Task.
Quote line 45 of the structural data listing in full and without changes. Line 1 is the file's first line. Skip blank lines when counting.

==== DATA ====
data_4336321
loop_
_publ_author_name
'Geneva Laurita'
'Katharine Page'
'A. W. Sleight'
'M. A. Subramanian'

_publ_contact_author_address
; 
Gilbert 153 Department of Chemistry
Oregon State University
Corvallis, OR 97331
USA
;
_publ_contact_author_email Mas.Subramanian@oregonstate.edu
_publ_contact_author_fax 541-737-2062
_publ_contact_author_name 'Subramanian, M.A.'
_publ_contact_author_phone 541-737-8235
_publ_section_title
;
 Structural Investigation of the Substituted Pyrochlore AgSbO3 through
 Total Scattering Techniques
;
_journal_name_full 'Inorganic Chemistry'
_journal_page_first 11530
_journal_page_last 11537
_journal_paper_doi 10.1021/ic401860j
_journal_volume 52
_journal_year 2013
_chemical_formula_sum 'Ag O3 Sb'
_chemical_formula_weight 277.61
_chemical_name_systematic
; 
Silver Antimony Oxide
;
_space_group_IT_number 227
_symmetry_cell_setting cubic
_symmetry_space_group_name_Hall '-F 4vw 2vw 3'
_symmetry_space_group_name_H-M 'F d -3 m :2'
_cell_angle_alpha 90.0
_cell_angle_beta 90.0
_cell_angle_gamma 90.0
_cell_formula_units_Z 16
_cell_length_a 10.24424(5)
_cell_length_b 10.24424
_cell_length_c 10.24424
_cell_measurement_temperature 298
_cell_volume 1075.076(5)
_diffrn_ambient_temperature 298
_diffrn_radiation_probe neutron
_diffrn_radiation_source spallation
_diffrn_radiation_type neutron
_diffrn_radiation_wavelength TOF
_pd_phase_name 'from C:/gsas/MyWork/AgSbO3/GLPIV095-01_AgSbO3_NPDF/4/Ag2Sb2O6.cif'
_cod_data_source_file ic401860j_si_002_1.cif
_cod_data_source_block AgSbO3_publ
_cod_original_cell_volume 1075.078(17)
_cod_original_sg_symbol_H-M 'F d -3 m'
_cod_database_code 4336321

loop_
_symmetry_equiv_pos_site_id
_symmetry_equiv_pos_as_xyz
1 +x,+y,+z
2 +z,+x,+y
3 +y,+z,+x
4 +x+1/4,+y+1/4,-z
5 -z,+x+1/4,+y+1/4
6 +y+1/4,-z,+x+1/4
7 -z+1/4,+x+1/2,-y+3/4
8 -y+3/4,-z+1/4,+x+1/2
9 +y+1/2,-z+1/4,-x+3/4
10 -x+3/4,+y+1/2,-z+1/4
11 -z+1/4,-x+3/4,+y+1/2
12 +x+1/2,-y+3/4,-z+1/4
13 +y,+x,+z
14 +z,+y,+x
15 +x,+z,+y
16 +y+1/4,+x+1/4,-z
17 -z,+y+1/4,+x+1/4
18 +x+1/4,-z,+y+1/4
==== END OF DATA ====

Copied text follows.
_cell_length_b 10.24424